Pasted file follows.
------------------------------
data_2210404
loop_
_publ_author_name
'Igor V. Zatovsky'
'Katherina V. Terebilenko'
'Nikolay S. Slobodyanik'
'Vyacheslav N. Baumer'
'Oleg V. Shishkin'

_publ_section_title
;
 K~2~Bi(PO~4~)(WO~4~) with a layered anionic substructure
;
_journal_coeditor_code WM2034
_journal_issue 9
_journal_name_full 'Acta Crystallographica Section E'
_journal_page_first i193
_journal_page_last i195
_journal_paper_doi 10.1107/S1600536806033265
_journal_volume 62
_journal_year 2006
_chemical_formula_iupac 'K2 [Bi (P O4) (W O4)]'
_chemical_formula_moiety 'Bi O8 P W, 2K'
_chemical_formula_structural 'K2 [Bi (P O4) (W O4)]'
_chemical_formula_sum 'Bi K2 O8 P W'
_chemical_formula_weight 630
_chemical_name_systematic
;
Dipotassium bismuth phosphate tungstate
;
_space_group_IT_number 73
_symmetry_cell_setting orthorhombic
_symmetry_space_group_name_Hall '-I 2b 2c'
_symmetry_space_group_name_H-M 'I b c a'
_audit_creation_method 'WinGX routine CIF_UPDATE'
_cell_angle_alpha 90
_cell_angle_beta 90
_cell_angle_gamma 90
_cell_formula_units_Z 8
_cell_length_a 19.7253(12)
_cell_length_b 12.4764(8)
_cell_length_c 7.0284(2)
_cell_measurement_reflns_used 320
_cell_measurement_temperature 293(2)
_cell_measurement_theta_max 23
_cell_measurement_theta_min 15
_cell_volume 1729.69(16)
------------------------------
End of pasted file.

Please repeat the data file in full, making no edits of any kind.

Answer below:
data_2210404
loop_
_publ_author_name
'Igor V. Zatovsky'
'Katherina V. Terebilenko'
'Nikolay S. Slobodyanik'
'Vyacheslav N. Baumer'
'Oleg V. Shishkin'

_publ_section_title
;
 K~2~Bi(PO~4~)(WO~4~) with a layered anionic substructure
;
_journal_coeditor_code WM2034
_journal_issue 9
_journal_name_full 'Acta Crystallographica Section E'
_journal_page_first i193
_journal_page_last i195
_journal_paper_doi 10.1107/S1600536806033265
_journal_volume 62
_journal_year 2006
_chemical_formula_iupac 'K2 [Bi (P O4) (W O4)]'
_chemical_formula_moiety 'Bi O8 P W, 2K'
_chemical_formula_structural 'K2 [Bi (P O4) (W O4)]'
_chemical_formula_sum 'Bi K2 O8 P W'
_chemical_formula_weight 630
_chemical_name_systematic
;
Dipotassium bismuth phosphate tungstate
;
_space_group_IT_number 73
_symmetry_cell_setting orthorhombic
_symmetry_space_group_name_Hall '-I 2b 2c'
_symmetry_space_group_name_H-M 'I b c a'
_audit_creation_method 'WinGX routine CIF_UPDATE'
_cell_angle_alpha 90
_cell_angle_beta 90
_cell_angle_gamma 90
_cell_formula_units_Z 8
_cell_length_a 19.7253(12)
_cell_length_b 12.4764(8)
_cell_length_c 7.0284(2)
_cell_measurement_reflns_used 320
_cell_measurement_temperature 293(2)
_cell_measurement_theta_max 23
_cell_measurement_theta_min 15
_cell_volume 1729.69(16)